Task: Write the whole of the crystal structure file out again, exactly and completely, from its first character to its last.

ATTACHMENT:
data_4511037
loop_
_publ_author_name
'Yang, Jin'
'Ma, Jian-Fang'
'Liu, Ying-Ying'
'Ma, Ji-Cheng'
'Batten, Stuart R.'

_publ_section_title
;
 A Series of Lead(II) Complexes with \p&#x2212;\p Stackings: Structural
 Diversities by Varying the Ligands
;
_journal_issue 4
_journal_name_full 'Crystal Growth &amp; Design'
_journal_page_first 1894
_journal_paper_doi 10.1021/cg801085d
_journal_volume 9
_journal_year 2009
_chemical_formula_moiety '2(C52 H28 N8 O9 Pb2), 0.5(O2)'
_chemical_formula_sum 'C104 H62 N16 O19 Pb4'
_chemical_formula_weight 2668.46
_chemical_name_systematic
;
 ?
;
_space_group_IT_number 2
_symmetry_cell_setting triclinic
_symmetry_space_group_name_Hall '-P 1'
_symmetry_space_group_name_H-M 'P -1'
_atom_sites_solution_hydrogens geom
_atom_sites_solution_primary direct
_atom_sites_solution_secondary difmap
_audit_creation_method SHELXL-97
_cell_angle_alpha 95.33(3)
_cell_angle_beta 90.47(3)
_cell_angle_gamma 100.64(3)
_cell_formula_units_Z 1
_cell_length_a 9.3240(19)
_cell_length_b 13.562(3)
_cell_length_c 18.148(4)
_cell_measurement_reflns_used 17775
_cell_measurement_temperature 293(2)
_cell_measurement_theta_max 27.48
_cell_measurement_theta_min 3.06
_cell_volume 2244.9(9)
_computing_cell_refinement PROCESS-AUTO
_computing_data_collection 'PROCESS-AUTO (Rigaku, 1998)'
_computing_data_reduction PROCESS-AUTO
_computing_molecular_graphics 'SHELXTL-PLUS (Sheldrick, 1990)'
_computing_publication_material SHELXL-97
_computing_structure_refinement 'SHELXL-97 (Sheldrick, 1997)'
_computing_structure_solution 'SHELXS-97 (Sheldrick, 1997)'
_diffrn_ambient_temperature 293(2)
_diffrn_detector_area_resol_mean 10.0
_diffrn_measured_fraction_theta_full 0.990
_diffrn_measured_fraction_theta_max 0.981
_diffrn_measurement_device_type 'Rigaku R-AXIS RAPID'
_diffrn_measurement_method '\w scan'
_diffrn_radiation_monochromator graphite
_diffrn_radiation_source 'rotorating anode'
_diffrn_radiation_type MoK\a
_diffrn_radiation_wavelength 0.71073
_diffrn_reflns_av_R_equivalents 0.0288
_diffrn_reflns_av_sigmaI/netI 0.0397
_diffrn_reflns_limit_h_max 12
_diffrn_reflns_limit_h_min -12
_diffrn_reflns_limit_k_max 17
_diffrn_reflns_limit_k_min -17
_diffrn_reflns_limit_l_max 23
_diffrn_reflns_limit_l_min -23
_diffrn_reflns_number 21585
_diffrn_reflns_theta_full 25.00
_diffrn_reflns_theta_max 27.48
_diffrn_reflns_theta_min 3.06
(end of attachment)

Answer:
data_4511037
loop_
_publ_author_name
'Yang, Jin'
'Ma, Jian-Fang'
'Liu, Ying-Ying'
'Ma, Ji-Cheng'
'Batten, Stuart R.'

_publ_section_title
;
 A Series of Lead(II) Complexes with \p&#x2212;\p Stackings: Structural
 Diversities by Varying the Ligands
;
_journal_issue 4
_journal_name_full 'Crystal Growth &amp; Design'
_journal_page_first 1894
_journal_paper_doi 10.1021/cg801085d
_journal_volume 9
_journal_year 2009
_chemical_formula_moiety '2(C52 H28 N8 O9 Pb2), 0.5(O2)'
_chemical_formula_sum 'C104 H62 N16 O19 Pb4'
_chemical_formula_weight 2668.46
_chemical_name_systematic
;
 ?
;
_space_group_IT_number 2
_symmetry_cell_setting triclinic
_symmetry_space_group_name_Hall '-P 1'
_symmetry_space_group_name_H-M 'P -1'
_atom_sites_solution_hydrogens geom
_atom_sites_solution_primary direct
_atom_sites_solution_secondary difmap
_audit_creation_method SHELXL-97
_cell_angle_alpha 95.33(3)
_cell_angle_beta 90.47(3)
_cell_angle_gamma 100.64(3)
_cell_formula_units_Z 1
_cell_length_a 9.3240(19)
_cell_length_b 13.562(3)
_cell_length_c 18.148(4)
_cell_measurement_reflns_used 17775
_cell_measurement_temperature 293(2)
_cell_measurement_theta_max 27.48
_cell_measurement_theta_min 3.06
_cell_volume 2244.9(9)
_computing_cell_refinement PROCESS-AUTO
_computing_data_collection 'PROCESS-AUTO (Rigaku, 1998)'
_computing_data_reduction PROCESS-AUTO
_computing_molecular_graphics 'SHELXTL-PLUS (Sheldrick, 1990)'
_computing_publication_material SHELXL-97
_computing_structure_refinement 'SHELXL-97 (Sheldrick, 1997)'
_computing_structure_solution 'SHELXS-97 (Sheldrick, 1997)'
_diffrn_ambient_temperature 293(2)
_diffrn_detector_area_resol_mean 10.0
_diffrn_measured_fraction_theta_full 0.990
_diffrn_measured_fraction_theta_max 0.981
_diffrn_measurement_device_type 'Rigaku R-AXIS RAPID'
_diffrn_measurement_method '\w scan'
_diffrn_radiation_monochromator graphite
_diffrn_radiation_source 'rotorating anode'
_diffrn_radiation_type MoK\a
_diffrn_radiation_wavelength 0.71073
_diffrn_reflns_av_R_equivalents 0.0288
_diffrn_reflns_av_sigmaI/netI 0.0397
_diffrn_reflns_limit_h_max 12
_diffrn_reflns_limit_h_min -12
_diffrn_reflns_limit_k_max 17
_diffrn_reflns_limit_k_min -17
_diffrn_reflns_limit_l_max 23
_diffrn_reflns_limit_l_min -23
_diffrn_reflns_number 21585
_diffrn_reflns_theta_full 25.00
_diffrn_reflns_theta_max 27.48
_diffrn_reflns_theta_min 3.06